Michel Maillot is memorable as the mercurial elementary art teacher Sergio “The Signor.” After the school principal exposes him as a fraud (Hmm… You’d think she would have checked references first before hiring him?), he leaves in disgrace. He proves to be nothing, if not resilient, bouncing back from this career setback by abducting Michael and running a sweat shop staffed by kidnapped schoolchildren. Under his watchful eye, they’re forced to assemble paintbrushes from Michael’s hair (In one scene, one of the captured kids comments that they have to make 500 paintbrushes per day, or they won’t get fed). In a later scene, which I can only chalk off to a severe case of Stockholm Syndrome, they’re entranced and amused by the Signor, as he creates a magical painting with one of the brushes. In an effort to establish that even the Signor has redeemable qualities, the movie establishes how he has a soft spot for his canine companion, Patches (played by “Jim”).
The Peanut Butter Solution takes a rather dubious view of adults, so it’s probably no surprise that it’s up to the kids to save the day. Michael’s art teacher discourages creativity, encouraging his students to stick to his stilted vision. His math teacher denies empiricism in the face of contradictory evidence, refusing to accept that Michaels hair is growing at an accelerated rate (“Human hair grows only half an inch a month. No more.”). Michael’s father Billy (played by Michael Hogan, who looks a bit like David Lynch regular Jack Nance), seems more childlike than the other adults, preferring to spend his days painting rather than running a household. We learn that Michael’s mom is overseas, which leaves his older sister Suzie (Alison Darcy) as a surrogate mother of sorts. Arguably, Suzie and Michael’s friend Conrad are the true heroes of the story, as they team up to find Michael and his missing classmates.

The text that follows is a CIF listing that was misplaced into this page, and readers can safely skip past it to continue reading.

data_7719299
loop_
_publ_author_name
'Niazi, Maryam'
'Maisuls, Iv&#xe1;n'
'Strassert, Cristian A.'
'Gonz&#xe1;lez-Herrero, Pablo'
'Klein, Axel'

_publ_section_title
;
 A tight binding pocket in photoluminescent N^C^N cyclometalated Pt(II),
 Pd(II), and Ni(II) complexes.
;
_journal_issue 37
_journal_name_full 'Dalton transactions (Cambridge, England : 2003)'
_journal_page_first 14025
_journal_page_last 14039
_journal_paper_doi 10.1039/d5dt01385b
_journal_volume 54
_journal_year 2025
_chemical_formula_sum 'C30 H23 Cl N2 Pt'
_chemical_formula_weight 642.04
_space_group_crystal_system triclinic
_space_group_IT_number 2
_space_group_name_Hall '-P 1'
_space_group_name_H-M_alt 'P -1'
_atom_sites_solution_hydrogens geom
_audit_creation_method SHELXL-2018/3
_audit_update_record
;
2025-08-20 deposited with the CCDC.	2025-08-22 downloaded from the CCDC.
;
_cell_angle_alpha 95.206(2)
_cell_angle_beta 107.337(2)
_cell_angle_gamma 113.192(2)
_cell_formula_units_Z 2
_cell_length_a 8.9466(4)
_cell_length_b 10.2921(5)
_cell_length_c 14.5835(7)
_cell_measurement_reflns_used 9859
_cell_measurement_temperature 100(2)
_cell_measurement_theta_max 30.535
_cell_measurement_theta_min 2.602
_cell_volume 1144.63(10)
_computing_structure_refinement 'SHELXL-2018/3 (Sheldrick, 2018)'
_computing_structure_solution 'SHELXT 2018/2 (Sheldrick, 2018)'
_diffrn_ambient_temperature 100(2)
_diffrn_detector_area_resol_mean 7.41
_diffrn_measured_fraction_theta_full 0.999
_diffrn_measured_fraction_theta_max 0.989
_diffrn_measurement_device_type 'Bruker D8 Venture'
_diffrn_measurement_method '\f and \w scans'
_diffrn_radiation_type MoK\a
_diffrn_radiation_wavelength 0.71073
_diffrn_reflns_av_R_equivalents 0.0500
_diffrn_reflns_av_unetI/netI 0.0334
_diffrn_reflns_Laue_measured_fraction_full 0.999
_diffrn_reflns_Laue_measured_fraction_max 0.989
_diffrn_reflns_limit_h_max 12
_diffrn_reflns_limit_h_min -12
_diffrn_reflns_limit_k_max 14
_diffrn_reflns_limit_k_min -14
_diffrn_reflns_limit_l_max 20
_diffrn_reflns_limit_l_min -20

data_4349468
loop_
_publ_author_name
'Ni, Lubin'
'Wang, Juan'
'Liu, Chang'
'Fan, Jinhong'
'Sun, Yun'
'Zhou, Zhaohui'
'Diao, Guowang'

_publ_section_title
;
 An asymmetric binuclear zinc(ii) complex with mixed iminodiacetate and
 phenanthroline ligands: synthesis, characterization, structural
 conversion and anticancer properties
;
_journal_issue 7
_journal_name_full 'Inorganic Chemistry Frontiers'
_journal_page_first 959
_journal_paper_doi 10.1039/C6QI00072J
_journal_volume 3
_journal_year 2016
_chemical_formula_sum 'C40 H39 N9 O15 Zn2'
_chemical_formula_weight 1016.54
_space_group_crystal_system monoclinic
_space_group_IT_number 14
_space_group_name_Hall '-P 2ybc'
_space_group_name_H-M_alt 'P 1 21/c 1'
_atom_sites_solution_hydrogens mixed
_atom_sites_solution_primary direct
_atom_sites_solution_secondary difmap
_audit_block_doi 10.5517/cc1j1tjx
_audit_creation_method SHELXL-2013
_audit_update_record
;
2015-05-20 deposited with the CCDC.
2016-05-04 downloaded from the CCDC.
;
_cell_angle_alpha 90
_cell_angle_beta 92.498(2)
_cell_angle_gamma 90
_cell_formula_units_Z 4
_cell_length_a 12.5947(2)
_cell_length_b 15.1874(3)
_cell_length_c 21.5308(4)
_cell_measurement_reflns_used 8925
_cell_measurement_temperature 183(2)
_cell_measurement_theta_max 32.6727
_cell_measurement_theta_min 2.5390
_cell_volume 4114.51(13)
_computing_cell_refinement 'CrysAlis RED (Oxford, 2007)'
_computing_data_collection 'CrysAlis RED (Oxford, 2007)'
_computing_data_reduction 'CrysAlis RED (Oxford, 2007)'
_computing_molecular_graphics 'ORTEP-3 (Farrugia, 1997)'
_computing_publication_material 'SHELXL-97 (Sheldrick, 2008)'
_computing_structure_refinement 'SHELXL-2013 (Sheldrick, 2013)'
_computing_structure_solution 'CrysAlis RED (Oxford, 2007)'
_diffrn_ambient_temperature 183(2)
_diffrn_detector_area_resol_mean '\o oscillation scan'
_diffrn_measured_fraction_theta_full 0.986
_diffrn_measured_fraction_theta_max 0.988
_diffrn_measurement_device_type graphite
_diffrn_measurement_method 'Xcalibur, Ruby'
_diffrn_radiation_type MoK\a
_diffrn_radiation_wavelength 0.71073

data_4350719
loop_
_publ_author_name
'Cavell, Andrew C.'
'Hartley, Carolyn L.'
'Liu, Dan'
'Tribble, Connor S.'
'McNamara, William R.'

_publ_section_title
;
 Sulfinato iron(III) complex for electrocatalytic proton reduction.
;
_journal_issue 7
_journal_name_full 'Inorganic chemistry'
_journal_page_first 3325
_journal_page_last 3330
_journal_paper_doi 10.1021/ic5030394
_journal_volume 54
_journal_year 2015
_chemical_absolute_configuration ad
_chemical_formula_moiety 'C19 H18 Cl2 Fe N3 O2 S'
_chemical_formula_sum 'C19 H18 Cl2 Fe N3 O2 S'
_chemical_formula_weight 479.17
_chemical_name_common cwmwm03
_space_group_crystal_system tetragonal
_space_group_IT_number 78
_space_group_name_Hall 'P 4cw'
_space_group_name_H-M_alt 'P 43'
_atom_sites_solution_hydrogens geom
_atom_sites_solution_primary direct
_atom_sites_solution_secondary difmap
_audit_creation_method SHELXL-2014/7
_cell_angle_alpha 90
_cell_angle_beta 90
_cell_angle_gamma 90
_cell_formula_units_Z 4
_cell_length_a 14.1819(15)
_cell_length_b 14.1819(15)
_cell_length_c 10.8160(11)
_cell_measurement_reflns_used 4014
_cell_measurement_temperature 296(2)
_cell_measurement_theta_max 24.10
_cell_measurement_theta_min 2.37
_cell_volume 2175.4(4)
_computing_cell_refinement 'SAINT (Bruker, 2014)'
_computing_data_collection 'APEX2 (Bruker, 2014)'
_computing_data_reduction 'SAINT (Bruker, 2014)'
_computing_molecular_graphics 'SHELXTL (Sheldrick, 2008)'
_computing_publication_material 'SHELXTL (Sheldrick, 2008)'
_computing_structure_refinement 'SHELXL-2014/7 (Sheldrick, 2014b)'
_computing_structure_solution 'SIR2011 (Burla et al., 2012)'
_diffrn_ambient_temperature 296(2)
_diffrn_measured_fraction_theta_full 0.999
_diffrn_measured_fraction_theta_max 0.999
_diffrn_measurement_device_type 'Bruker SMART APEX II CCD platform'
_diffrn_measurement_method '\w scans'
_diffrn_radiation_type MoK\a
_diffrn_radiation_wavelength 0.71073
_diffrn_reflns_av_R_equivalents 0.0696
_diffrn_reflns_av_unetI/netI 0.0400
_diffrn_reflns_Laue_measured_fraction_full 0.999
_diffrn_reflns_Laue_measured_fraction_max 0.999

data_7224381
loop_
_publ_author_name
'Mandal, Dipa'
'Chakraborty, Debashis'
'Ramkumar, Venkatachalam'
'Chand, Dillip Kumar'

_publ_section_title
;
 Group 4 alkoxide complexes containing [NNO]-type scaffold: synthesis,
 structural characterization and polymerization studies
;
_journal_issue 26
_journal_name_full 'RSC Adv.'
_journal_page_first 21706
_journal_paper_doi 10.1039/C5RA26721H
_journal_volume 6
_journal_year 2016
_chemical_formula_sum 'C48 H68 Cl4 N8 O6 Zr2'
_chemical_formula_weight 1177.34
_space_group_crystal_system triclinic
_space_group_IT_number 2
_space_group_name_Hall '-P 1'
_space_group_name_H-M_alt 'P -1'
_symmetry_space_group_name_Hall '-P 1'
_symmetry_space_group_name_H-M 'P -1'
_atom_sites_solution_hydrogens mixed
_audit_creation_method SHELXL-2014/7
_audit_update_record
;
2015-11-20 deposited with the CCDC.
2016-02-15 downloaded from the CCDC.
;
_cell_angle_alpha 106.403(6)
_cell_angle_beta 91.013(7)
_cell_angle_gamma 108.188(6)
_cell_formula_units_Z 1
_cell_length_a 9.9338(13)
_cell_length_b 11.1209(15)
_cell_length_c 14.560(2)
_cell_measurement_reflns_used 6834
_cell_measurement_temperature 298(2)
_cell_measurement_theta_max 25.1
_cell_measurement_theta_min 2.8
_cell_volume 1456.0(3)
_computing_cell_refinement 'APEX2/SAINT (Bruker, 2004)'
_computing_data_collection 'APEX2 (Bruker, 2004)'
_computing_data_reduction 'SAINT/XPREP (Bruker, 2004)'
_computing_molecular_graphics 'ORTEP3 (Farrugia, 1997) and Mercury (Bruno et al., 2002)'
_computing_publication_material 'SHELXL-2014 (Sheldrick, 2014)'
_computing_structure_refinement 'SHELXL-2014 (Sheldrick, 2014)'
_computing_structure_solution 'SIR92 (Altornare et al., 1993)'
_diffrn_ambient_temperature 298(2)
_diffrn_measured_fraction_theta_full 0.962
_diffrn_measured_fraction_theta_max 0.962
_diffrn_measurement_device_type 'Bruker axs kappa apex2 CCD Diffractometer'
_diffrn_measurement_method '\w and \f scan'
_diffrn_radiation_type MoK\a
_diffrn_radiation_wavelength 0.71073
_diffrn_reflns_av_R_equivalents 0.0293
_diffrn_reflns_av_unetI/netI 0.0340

Separated at birth? (Top: Michael Hogan; Bottom: Jack Nance)
The film has some important things to say, without beating audiences over the head with a MESSAGE. One of the most prevalent lessons is learning to face your fears. After suffering a series of ordeals (including public humiliation when kids laugh at his bald head), Michael decides to re-visit the house where he experienced the fright. Another key theme is the film’s anti-authoritarian bias, illustrated by Conrad standing up to the art teacher. When the Signor attempts to tear up his painting, Conrad tells him he’ll never come to his class again. It might seem like an idle threat on the surface, but it takes chutzpah for him to stand up to his teacher, rather than fall in line with his fellow students. On a slight tangent, The Peanut Butter Solution takes a surprisingly sympathetic attitude toward homeless individuals. Early in the film, Michael gives a homeless man money. Later, when he’s visited by the ghosts of two homeless people, we learn that they’re invisible to everyone except him. The larger message is that Michael recognizes they exist, something many choose to ignore.
Is The Peanut Butter Solution* as weird as its reputation suggests? Yes and no. Not everything makes sense (in one scene, the dialogue appears to be played backwards), and I’m good with that. Sure, it’s a little scary and unsettling in places, but isn’t that the same with childhood? We’re expected to stick by the rules, even when many adults don’t adhere to those same rules. “Tales for All” is an appropriate category for this movie, which has something for everyone: eccentric characters and weird situations, told with relatable themes. Ultimately, amidst the odd choices and chaotic tone, there’s a positive takeaway: We’re all in this together, and it’s going to work out in the end.
* Fun Fact #4: Because the only things that are absolute in life are death, taxes and remakes, producer Demers noted in the Blu-ray commentary that a Hollywood-based remake is in the works. You’ve been warned.